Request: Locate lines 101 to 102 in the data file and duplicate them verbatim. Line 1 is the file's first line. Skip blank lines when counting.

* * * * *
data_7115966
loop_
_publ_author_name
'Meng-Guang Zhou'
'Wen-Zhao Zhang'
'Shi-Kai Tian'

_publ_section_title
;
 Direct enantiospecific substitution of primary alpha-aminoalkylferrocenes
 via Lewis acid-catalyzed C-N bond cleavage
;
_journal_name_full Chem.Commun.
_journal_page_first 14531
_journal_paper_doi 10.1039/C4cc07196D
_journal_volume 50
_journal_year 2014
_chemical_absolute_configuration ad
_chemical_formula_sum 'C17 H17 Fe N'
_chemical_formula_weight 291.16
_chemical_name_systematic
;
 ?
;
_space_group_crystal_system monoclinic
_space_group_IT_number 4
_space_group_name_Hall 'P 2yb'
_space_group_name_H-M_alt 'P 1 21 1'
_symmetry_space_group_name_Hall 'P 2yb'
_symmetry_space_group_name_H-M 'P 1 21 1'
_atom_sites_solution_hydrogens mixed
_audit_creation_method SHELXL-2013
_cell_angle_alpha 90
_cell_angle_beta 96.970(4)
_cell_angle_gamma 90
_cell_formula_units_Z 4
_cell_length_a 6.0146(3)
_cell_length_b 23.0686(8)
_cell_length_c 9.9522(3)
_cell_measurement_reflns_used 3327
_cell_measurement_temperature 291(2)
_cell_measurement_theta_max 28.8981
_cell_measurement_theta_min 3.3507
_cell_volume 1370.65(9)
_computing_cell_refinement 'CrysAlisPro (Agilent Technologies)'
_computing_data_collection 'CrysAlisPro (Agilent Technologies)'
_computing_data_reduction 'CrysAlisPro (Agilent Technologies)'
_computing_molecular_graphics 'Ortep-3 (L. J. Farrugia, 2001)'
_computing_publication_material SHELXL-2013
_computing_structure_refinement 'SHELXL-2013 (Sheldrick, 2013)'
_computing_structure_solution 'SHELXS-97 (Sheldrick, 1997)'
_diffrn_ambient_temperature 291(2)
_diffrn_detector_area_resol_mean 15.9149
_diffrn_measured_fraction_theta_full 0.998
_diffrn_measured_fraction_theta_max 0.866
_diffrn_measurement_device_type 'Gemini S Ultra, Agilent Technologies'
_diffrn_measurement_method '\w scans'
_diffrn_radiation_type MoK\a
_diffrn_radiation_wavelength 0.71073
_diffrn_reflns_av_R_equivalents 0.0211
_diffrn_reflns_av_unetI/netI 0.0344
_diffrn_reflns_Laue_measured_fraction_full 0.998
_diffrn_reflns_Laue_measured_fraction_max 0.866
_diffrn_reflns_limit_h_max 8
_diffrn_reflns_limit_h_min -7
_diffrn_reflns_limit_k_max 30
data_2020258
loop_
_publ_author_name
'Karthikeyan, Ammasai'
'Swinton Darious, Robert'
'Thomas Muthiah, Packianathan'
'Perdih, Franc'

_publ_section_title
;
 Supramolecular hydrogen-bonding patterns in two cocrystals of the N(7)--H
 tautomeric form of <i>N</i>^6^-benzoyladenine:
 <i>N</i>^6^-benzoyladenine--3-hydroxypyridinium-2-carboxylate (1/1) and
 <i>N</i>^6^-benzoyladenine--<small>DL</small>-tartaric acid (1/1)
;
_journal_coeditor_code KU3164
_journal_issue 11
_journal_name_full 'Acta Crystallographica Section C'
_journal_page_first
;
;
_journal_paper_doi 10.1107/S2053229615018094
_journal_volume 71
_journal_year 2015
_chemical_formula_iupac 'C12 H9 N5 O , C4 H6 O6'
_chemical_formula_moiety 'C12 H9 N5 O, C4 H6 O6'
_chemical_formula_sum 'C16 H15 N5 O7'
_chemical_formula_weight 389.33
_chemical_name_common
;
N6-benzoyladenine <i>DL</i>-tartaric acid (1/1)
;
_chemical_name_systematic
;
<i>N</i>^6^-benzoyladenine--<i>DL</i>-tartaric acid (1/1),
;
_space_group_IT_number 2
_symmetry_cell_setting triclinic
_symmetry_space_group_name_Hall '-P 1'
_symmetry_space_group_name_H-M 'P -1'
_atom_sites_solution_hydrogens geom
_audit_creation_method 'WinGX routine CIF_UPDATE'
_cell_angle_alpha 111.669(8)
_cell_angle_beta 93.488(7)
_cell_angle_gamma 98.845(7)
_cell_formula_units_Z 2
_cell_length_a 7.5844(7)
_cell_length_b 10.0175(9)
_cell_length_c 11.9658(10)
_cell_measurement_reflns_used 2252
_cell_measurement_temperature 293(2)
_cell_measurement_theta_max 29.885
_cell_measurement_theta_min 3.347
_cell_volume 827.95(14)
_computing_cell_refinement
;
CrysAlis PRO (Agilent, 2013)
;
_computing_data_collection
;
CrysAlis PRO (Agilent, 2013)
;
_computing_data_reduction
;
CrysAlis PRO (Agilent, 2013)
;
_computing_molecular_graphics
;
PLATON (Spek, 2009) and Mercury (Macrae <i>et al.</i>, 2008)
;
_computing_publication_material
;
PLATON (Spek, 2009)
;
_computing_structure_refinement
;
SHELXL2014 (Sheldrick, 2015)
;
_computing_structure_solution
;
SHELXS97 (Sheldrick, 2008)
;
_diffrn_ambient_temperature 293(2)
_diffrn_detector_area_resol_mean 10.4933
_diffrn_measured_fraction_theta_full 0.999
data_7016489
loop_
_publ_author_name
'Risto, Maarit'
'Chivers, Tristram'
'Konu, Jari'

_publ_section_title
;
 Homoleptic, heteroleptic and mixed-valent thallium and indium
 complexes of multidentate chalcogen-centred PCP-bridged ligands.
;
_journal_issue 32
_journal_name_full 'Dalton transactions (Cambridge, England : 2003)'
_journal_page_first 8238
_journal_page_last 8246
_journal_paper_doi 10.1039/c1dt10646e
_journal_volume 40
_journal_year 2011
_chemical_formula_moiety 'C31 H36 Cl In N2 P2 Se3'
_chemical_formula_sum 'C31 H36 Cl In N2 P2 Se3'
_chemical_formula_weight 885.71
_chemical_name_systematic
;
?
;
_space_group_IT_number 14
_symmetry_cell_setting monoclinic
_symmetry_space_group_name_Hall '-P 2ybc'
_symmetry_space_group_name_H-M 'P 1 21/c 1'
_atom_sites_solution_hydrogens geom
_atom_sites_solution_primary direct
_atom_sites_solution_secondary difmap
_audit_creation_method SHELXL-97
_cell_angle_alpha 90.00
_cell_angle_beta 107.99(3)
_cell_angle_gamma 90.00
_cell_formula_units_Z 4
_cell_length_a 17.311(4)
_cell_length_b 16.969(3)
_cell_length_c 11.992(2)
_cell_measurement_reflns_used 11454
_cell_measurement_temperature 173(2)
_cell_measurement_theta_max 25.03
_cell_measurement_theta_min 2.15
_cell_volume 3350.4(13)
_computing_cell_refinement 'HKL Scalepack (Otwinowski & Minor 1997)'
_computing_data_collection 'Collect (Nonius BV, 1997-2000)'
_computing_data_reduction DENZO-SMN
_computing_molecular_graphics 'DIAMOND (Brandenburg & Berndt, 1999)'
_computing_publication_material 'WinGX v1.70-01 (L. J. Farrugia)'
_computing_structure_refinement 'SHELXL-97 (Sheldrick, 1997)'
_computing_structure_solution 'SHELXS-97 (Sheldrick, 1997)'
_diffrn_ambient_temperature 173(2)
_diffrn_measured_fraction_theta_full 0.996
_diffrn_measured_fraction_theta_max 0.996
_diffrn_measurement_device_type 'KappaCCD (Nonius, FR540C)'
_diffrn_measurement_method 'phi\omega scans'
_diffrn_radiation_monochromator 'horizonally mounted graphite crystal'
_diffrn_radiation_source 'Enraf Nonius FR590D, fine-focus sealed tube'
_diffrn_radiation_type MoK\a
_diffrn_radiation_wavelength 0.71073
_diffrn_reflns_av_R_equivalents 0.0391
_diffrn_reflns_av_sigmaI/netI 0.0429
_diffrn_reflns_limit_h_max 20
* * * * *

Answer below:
_space_group_IT_number 2
_symmetry_cell_setting triclinic